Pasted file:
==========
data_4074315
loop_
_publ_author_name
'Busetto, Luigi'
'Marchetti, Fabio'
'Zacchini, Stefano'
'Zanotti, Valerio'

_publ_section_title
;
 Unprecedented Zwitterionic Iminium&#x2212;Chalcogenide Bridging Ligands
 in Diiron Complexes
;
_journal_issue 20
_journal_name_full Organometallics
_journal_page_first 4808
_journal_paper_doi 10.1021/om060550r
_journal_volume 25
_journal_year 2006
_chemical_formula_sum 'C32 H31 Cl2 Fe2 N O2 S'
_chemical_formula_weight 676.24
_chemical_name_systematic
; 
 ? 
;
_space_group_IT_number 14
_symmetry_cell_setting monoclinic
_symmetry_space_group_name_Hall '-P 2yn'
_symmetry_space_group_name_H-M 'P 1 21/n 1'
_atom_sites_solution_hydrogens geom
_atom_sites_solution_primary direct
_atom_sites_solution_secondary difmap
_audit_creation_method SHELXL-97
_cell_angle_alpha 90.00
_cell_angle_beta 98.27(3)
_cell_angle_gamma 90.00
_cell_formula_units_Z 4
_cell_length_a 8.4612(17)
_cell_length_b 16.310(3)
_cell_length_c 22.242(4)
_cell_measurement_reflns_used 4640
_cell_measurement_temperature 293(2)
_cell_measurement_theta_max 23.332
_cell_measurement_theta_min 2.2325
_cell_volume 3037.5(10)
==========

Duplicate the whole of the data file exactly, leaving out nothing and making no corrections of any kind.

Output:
data_4074315
loop_
_publ_author_name
'Busetto, Luigi'
'Marchetti, Fabio'
'Zacchini, Stefano'
'Zanotti, Valerio'

_publ_section_title
;
 Unprecedented Zwitterionic Iminium&#x2212;Chalcogenide Bridging Ligands
 in Diiron Complexes
;
_journal_issue 20
_journal_name_full Organometallics
_journal_page_first 4808
_journal_paper_doi 10.1021/om060550r
_journal_volume 25
_journal_year 2006
_chemical_formula_sum 'C32 H31 Cl2 Fe2 N O2 S'
_chemical_formula_weight 676.24
_chemical_name_systematic
; 
 ? 
;
_space_group_IT_number 14
_symmetry_cell_setting monoclinic
_symmetry_space_group_name_Hall '-P 2yn'
_symmetry_space_group_name_H-M 'P 1 21/n 1'
_atom_sites_solution_hydrogens geom
_atom_sites_solution_primary direct
_atom_sites_solution_secondary difmap
_audit_creation_method SHELXL-97
_cell_angle_alpha 90.00
_cell_angle_beta 98.27(3)
_cell_angle_gamma 90.00
_cell_formula_units_Z 4
_cell_length_a 8.4612(17)
_cell_length_b 16.310(3)
_cell_length_c 22.242(4)
_cell_measurement_reflns_used 4640
_cell_measurement_temperature 293(2)
_cell_measurement_theta_max 23.332
_cell_measurement_theta_min 2.2325
_cell_volume 3037.5(10)